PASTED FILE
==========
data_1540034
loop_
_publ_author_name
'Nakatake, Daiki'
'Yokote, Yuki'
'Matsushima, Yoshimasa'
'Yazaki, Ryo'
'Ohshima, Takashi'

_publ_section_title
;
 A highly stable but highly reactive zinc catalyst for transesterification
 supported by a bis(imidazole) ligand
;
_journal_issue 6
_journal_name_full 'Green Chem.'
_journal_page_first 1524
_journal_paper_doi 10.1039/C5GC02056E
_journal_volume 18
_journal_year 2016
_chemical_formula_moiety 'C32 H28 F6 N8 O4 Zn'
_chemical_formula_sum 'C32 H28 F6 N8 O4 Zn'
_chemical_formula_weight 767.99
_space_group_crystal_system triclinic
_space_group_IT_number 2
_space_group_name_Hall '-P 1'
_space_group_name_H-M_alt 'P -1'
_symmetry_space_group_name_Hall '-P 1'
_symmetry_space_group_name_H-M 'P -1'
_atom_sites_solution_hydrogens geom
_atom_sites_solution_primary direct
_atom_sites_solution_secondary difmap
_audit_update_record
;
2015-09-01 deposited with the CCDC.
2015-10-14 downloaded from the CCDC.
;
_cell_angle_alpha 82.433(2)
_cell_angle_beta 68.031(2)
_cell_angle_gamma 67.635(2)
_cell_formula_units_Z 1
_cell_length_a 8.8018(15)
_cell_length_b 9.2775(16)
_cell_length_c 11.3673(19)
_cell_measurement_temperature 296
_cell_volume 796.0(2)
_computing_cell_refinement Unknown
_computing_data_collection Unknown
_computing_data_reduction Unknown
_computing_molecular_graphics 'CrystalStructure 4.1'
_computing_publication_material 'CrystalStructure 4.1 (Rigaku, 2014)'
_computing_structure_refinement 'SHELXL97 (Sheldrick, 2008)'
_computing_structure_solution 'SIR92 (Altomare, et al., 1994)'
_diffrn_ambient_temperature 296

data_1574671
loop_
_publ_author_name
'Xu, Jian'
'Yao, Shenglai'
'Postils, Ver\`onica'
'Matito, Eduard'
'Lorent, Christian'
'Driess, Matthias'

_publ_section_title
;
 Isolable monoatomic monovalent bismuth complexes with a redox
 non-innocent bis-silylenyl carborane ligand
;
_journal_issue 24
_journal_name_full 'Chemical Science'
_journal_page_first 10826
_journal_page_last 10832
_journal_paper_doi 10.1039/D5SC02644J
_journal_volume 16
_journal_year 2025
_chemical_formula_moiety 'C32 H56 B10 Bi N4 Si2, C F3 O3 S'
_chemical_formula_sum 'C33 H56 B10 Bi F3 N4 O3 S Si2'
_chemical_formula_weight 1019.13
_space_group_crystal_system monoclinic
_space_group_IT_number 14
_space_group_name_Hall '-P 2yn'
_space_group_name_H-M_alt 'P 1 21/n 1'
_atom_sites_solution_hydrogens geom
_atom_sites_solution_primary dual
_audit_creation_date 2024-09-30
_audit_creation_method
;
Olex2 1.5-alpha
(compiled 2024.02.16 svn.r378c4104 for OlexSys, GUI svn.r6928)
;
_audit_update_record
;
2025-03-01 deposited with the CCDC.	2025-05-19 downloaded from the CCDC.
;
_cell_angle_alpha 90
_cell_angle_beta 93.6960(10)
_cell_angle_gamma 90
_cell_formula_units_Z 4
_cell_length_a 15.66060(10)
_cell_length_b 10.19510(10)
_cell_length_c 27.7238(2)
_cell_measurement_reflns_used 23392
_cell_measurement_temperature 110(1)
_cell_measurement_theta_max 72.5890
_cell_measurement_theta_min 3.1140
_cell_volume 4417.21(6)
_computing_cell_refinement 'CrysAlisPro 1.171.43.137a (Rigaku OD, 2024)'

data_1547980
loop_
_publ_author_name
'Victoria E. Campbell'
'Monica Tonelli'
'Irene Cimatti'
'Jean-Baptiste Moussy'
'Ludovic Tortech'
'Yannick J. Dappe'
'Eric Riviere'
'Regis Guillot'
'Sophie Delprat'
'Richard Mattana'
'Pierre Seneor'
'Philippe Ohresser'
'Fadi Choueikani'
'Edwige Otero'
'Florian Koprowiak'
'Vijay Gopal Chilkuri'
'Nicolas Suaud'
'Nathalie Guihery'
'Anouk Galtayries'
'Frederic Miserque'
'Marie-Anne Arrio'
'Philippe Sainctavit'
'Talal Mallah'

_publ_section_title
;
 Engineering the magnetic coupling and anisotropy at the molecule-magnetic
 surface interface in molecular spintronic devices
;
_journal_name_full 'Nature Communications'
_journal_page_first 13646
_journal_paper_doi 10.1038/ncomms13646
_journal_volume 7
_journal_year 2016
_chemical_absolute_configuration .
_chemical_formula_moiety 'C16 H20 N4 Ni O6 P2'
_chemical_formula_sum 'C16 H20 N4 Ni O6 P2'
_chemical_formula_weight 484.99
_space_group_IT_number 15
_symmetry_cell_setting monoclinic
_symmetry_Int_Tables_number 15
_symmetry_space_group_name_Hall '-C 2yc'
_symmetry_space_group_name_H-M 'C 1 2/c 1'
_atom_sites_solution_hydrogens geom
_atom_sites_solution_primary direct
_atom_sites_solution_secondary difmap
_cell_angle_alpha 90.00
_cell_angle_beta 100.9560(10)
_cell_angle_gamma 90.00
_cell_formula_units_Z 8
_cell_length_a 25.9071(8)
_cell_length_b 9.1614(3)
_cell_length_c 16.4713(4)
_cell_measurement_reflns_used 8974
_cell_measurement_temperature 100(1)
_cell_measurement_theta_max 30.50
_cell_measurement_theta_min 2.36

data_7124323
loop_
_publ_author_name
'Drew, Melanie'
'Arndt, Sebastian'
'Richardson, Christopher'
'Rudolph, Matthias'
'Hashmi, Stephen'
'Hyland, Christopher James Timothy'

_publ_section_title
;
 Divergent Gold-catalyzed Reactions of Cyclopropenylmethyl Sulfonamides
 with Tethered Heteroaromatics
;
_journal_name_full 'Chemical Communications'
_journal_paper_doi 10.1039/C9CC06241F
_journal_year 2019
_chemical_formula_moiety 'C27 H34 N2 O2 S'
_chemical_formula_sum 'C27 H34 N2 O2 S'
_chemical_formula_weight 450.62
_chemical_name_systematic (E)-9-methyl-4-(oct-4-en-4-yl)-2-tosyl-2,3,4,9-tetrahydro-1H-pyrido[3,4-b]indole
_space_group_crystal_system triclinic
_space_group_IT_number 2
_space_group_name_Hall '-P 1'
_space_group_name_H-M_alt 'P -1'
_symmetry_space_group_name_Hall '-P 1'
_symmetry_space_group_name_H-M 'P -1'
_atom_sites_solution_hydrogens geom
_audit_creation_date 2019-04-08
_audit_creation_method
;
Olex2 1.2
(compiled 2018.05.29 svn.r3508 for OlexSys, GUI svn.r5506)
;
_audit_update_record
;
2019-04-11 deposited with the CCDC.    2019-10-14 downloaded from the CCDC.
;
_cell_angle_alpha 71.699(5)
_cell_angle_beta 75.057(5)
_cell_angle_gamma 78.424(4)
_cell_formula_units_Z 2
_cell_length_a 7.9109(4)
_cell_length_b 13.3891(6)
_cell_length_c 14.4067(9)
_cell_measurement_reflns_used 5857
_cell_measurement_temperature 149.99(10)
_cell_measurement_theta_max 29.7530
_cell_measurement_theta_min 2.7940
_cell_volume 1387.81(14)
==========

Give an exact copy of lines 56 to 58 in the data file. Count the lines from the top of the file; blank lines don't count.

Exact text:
_publ_author_name
'Xu, Jian'
'Yao, Shenglai'